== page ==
Chef Patrice Kamden, originally from Cameroon in West Africa came to South Africa 10 years ago.
He was trained at Cefor Hotellierie Ecole Internationale de Cuisine.
For a long time he was the sous chef at Pretoria’s premier Belgian restaurant La Madeleine. La Madeleine is Pretoria’s ultimate palace of European posh nosh.
Author of Eat-Ting, Anna Trapido shares her experience of what she says is an authentic Cameroonian restaurant with hearty food.
What is intriguing about Cameroonian food is that it is rarely accessible, it is very easy to learn how to like it, it is not a taste that you have to acquire.— Anna Trapido, author
He has got a specifically Cameroonian set of spices, and the one he showed me is called rondal and the other is pepe.— Anna Trapido, author
DESCRIPTION OF HIS EATERY
• About a year ago he decided to go back to his culinary roots and he opened Kamnicona in Arcadia.
• Don’t go expecting La Madeleine style ambiance. The eatery it looks like a take away - a glass counter at the front, menu on the wall and couple of melanin tables. The area is safe but not salubrious - on Thursday nights the club across the road has pole dancing…
• Essentially it is a bistro in the true sense of the word. Classic, hearty food, well prepared with skill and care from good ingredients in an unpretentious setting.
WHAT CAN YOU EAT?
• Cameroonian food is very easily accessible even for first time eaters. It is an experience not unlike trying Thai food for the first time. You might not know it but you instantly like it. It is aromatic rather than hot and spicy.
• Don’t go expecting posh plating – this is not an instagram moment but everything is hearty and delicious and made with great ingredients.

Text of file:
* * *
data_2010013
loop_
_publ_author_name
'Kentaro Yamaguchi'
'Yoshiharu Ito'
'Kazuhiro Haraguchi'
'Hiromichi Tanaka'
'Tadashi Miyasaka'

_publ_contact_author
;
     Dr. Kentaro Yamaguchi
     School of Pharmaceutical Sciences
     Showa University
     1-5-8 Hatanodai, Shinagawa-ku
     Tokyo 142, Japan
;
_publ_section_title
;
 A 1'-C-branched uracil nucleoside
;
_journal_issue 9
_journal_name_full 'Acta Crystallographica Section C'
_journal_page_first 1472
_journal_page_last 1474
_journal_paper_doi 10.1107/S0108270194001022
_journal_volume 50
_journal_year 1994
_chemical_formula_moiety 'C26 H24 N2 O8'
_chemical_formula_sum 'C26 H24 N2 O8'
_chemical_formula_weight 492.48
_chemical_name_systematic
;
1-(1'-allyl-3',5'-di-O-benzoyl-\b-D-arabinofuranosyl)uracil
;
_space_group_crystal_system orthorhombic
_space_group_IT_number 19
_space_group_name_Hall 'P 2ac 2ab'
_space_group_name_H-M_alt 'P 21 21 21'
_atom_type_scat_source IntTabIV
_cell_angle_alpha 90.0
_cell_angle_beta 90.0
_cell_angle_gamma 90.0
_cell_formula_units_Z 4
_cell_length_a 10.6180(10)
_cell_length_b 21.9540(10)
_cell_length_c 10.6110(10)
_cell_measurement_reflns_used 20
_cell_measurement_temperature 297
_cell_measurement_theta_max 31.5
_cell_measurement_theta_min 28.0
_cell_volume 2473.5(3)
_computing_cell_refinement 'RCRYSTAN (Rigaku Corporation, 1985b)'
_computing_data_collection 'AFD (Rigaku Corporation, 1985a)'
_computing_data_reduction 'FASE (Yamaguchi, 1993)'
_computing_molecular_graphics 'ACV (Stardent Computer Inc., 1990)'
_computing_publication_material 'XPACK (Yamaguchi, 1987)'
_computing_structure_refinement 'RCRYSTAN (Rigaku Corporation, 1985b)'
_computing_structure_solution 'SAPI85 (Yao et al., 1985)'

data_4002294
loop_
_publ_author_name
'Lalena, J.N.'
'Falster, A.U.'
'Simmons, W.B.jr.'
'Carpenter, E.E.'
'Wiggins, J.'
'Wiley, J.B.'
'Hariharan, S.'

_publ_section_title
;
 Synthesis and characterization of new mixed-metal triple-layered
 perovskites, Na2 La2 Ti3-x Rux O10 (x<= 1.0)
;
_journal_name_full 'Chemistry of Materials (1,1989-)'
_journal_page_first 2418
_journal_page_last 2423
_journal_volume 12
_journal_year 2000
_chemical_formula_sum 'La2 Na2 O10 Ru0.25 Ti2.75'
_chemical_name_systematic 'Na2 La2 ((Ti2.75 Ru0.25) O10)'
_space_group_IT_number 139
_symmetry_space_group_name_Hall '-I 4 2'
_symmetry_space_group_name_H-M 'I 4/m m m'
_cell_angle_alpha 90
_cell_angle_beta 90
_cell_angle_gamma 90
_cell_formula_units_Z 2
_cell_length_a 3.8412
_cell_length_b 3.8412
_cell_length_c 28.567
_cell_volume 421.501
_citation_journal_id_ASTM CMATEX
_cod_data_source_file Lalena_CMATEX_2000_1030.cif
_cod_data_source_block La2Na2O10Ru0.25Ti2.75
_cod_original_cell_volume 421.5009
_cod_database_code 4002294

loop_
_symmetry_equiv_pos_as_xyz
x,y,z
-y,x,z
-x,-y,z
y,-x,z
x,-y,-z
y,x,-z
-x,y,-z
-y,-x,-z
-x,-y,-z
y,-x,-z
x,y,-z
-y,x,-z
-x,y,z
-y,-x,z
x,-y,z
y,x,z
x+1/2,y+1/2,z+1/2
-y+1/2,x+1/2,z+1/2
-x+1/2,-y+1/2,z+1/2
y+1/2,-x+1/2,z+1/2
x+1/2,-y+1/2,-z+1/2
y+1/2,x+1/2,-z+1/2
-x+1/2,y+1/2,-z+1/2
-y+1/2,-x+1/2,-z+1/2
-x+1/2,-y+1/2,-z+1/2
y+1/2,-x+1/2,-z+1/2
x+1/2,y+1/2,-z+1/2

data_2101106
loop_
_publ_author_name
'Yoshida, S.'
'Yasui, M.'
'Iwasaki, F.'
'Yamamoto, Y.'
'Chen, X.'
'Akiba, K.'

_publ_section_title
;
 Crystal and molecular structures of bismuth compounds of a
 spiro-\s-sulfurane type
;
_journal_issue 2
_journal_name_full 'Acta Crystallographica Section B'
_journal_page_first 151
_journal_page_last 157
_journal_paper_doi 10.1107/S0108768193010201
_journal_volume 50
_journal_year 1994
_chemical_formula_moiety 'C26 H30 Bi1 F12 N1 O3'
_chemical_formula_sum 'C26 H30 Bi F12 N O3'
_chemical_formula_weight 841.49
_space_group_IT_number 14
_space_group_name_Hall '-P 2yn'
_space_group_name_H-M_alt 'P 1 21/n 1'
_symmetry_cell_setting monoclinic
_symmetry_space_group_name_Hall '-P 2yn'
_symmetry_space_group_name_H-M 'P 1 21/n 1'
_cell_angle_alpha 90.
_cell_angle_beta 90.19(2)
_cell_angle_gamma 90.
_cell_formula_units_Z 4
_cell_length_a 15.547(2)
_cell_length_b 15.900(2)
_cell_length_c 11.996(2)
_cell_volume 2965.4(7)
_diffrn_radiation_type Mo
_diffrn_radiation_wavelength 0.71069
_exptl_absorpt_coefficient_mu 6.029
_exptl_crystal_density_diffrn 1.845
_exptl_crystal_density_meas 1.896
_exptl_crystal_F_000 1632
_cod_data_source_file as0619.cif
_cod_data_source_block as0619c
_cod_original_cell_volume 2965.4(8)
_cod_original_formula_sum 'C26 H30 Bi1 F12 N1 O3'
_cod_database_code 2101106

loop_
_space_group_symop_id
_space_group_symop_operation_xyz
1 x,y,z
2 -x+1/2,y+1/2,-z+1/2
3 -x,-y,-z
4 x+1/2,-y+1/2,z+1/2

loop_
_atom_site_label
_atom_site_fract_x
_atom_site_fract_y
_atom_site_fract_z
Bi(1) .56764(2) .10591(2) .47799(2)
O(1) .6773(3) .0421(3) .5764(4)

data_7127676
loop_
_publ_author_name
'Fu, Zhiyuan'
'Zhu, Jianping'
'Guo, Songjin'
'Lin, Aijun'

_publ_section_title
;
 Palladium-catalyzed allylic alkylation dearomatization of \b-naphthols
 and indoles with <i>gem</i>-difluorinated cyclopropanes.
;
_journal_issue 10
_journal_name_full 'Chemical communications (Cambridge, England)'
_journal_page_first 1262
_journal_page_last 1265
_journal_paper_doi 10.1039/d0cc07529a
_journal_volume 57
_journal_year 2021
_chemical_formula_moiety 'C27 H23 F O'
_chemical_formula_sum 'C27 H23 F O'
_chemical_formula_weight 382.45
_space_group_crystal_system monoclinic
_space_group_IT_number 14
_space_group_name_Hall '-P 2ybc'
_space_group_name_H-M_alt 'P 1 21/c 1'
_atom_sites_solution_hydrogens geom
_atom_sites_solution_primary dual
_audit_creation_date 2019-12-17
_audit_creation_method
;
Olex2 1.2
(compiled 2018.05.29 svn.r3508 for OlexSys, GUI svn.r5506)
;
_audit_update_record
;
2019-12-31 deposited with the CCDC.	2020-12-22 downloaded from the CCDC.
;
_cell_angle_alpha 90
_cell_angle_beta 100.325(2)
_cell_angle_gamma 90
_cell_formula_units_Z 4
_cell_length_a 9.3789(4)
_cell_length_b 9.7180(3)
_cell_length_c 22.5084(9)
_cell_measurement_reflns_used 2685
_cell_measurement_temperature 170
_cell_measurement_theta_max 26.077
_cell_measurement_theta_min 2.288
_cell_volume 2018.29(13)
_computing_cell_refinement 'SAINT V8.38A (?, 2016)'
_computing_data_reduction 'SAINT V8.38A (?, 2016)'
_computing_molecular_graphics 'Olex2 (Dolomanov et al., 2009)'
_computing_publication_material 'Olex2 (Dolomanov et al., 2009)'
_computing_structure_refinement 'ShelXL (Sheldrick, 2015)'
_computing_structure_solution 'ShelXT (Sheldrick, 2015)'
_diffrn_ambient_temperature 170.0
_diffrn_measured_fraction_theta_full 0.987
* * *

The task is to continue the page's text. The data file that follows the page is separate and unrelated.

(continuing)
YOU CAN EAT NOSE TO TAIL:
• The term ‘nose to tail’ is foodie-speak for a waste minimizing philosophy of farming, cooking and eating in which every possible part of an animal is consumed.
• The funny thing is foodies behave as if they invented this way of eating when obviously that is nonsense.
• Eating internal organs and body parts that are recognizably derived from an actual animal (think feet, brains etc) was once the norm in almost all culinary cultures but in the past 50 years industrialised farming and modern food retail systems have caused the international English speaking elites to abandon such consumption patterns.
• This is not only wasteful but also deprives us of the taste.
• This is true for most South African suburban supermarkets but of course not true of township butcheries who do a roaring trade in what Eurocentric eaters think of as ‘the ugly bits’.
• At Kamnicona everything the animal was is now on the menu – nose to tail, heart to intestine and feet.
PROPER FARM ‘HARD BODY’ CHICKEN
A proper chicken has lived a life and you can tell in its taste and texture. At Kamnicona the chickens are rich and flavourful. They don’t have that tasteless, slimy quality of supermarket chicken.
INTREGUING FLAVOURS FROM SPICES I HADNT COME ACROSS BEFORE.
The chef uses a lot of indigenous Cameroonian spices. The two that he showed me were called Pepe and Rondelle. They added an aromatic almost pepper, almost ginger, almost nutmeg but not quite any of those tastes to his food.
SO, WHAT I ATE: (meal came to R100 a head)
• Brochette - little flame grilled kebabs of chicken hearts marinated in Rondelle and Pepe
• Beignet coci- sort of like spicy magwinya but made with beans rather than wheat flour.
• Baton de manioc (steamed cassava ‘bread’) with hardbody chicken cooked with tomato and plantain as poulet DG (ie poulet director general)
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This article first appeared on 702 : Food Feature: Kamnicona for Africa